On-board cameras (CCTV) to be compulsory for vessels that are likely to not comply
Recreational fishermen who do not respect EU conservation measures or fisheries rules should be penalised
New measures to address loss of fishing gear
Fish should be traced throughout the whole food chain, including processed and imported products
Parliament adopted today its negotiating position on the new Fisheries Control system, which will reform the rules that have governed EU fishing activities since 2010.
By 401 votes in favour, 247 against and 47 abstentions, MEPs agreed to use new technologies to better enforce fishing rules and improve security and transparency. They also insist that consumers must know when, where and how the products they buy are caught.
The use of on-board cameras (CCTV) to carry out checks on landing obligations should be compulsory for a “minimum percentage” of vessels longer than 12 meters and which have been identified as “posing a serious risk of non-compliance”. The equipment will also be imposed as an accompanying sanction for all vessels that commit two or more serious infringements. Vessels that are willing to adopt CCTV on a voluntary basis should be offered incentives such as additional allocation of quotas or having their infringement points removed.
MEPs back the proposal to harmonise sanctions and demand that a “European Union Register” of infringements be set up to centralise information from all member states. They also call for an “appropriate system of sanctions” for infringements committed by recreational fishermen.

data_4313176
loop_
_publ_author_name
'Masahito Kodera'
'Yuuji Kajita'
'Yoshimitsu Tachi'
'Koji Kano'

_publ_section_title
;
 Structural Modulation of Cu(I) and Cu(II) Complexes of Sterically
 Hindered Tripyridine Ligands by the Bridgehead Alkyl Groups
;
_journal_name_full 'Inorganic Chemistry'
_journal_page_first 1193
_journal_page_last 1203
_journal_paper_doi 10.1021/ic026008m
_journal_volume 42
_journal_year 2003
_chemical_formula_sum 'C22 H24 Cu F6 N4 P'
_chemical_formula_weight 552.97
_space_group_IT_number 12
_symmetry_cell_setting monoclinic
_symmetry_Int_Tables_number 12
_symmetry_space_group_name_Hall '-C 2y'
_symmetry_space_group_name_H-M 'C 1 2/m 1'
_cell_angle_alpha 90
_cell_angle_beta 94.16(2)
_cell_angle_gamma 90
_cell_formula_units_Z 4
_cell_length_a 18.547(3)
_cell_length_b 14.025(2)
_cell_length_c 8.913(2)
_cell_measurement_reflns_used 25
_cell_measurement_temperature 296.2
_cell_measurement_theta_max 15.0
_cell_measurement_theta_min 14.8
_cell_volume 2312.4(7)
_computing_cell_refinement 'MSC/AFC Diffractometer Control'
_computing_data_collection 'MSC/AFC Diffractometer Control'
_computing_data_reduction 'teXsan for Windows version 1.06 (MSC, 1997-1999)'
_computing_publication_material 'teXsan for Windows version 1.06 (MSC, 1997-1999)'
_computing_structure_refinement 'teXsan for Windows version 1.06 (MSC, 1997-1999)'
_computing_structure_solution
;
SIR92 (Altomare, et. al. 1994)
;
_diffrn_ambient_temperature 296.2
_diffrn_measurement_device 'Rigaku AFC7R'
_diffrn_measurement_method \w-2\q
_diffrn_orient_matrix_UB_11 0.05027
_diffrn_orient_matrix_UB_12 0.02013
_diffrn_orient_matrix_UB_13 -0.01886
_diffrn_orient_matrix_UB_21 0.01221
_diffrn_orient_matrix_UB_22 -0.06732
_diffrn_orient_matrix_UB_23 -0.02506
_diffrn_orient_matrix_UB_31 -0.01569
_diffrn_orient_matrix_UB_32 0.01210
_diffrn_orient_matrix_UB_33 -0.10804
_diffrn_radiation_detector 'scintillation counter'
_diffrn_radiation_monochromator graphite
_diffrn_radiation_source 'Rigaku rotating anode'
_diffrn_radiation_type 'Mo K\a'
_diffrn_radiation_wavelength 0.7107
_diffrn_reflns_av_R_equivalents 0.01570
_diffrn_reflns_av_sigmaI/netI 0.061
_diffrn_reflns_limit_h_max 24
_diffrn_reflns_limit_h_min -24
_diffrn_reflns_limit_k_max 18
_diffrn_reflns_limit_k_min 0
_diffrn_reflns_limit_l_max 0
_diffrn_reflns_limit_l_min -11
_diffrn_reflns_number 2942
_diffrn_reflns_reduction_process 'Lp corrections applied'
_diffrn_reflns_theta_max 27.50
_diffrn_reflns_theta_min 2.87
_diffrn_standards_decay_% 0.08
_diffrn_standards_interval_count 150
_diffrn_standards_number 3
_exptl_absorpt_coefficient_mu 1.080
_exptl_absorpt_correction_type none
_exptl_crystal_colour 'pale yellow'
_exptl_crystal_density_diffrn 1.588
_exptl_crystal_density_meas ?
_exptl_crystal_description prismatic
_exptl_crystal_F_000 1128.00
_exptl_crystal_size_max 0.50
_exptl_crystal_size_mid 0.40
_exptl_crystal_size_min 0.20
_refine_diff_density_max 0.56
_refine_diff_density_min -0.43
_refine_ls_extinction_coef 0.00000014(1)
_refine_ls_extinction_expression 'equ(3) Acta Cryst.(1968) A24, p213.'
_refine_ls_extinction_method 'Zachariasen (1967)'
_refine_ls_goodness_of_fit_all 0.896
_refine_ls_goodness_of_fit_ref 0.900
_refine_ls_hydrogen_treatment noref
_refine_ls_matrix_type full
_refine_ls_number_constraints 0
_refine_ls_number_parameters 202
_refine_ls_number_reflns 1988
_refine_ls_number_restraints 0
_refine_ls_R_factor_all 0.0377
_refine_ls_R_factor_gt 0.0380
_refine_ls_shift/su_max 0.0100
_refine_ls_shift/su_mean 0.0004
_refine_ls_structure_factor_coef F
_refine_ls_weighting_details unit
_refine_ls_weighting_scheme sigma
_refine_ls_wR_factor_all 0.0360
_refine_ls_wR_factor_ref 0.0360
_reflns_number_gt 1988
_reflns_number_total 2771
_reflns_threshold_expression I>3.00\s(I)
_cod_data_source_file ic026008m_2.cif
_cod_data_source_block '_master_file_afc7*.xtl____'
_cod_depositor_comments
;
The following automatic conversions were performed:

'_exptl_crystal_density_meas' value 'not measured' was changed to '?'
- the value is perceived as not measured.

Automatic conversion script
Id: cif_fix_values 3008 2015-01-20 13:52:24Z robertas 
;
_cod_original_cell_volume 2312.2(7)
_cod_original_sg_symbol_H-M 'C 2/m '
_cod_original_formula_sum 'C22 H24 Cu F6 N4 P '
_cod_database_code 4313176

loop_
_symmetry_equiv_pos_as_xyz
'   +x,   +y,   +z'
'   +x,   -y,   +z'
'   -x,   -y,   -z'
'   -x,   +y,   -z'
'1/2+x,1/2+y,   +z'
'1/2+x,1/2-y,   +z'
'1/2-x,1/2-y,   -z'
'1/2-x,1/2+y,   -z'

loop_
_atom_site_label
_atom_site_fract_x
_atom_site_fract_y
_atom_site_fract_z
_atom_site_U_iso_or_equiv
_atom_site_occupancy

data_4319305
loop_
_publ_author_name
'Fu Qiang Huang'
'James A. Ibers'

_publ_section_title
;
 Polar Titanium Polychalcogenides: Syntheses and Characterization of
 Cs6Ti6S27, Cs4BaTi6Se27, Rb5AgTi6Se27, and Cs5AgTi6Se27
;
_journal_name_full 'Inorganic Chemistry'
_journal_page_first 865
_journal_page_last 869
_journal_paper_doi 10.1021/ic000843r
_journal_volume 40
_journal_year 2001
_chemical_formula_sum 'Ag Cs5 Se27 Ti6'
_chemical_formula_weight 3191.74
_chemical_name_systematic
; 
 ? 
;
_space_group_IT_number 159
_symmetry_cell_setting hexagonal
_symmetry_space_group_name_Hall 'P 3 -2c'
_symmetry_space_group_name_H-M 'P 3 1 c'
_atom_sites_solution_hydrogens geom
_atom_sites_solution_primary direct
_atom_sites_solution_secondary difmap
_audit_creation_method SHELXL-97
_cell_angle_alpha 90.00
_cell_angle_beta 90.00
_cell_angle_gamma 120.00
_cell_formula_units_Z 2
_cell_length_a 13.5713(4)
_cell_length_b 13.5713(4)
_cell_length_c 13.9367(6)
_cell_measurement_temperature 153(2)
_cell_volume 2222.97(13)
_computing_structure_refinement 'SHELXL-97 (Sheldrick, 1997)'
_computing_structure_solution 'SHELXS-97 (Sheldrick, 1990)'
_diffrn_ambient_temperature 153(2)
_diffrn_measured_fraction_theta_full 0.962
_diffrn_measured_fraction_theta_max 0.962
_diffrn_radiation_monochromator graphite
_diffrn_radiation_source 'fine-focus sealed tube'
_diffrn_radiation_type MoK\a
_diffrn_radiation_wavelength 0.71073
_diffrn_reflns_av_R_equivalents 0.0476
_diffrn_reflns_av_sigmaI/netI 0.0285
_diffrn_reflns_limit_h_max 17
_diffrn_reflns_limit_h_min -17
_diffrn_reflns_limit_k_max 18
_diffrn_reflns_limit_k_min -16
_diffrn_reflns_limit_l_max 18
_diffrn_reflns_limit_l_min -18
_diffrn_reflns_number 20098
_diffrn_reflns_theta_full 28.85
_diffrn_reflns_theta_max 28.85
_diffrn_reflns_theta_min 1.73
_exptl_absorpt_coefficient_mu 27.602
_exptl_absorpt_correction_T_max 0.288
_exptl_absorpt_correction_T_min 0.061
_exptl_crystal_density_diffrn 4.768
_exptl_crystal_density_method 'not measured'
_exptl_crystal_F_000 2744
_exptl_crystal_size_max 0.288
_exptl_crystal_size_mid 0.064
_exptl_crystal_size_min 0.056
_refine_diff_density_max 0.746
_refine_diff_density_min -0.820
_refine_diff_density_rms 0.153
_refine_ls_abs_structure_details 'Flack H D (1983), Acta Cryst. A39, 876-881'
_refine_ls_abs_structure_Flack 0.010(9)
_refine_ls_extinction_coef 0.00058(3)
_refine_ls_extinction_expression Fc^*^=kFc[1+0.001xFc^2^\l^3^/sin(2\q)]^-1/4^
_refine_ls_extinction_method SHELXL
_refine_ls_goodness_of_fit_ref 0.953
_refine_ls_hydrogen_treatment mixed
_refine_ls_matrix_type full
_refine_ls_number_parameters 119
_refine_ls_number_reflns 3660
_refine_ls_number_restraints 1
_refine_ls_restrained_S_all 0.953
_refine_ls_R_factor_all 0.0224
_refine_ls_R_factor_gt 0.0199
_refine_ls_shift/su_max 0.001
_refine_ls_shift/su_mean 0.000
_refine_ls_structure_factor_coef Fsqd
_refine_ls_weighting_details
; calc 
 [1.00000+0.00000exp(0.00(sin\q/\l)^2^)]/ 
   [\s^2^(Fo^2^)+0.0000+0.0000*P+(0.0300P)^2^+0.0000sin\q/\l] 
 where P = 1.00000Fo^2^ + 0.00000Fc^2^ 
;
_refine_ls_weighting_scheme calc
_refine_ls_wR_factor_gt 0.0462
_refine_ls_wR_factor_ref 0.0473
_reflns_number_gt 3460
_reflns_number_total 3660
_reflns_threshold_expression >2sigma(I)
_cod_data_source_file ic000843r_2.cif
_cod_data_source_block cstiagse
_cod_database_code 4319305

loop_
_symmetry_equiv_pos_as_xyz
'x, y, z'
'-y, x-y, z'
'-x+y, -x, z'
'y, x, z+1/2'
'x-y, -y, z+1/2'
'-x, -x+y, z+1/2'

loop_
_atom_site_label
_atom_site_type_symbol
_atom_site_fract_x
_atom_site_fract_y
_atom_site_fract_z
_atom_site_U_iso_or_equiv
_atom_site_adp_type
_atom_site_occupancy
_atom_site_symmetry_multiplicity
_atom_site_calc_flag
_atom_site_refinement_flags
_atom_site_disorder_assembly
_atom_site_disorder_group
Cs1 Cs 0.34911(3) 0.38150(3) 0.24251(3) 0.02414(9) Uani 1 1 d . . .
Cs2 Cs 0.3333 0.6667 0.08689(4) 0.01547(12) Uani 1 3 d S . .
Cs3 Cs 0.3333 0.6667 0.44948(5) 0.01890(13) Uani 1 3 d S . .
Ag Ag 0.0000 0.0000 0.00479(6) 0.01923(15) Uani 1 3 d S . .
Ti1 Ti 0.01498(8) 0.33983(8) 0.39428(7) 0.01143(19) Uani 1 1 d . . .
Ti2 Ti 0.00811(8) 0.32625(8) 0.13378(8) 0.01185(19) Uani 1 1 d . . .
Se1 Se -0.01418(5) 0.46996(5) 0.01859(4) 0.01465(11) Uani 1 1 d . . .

Reduce waste, increase security and transparency
In line with the EU’s Farm-to-Fork Strategy, Parliament demands that the origin of fishery and aquaculture products must be traceable throughout the whole food chain, including processed and imported products. Data on the species of fish, the location, date and time it was caught, and the type of gear used should be made available.
In an effort to reduce marine litter, MEPs agree that all vessels should be obliged to notify national authorities when they lose fishing gear and to carry on board the necessary equipment to retrieve it.
All vessels should also be equipped with a geolocation device allowing them to be automatically located and identified, a measure deemed necessary to improve security at sea, according to the adopted text.
Parliament also proposes to increase the margin of error accepted on the weight of some species estimated by fishermen on board (margin of tolerance).
Clara AGUILERA (S&D, ES), rapporteur, stated: “We took important steps towards having common rules. Inspections on fisheries in Spain must not differ from those in Denmark, Poland or Italy. They must be harmonised and more efficient, without resulting in more red tape for the sector.”
With today’s vote, Parliament is now ready to start negotiations with Council. According to the current proposal, operators would have four years following the entry into force of the rules to equip vessels with the new technologies required.
On 5 February, the Committee on Fisheries adopted its position regarding the EU’s Fisheries Control system. The proposal updates five existing regulations and harmonise control and inspection systems, as well as sanctions, across EU countries.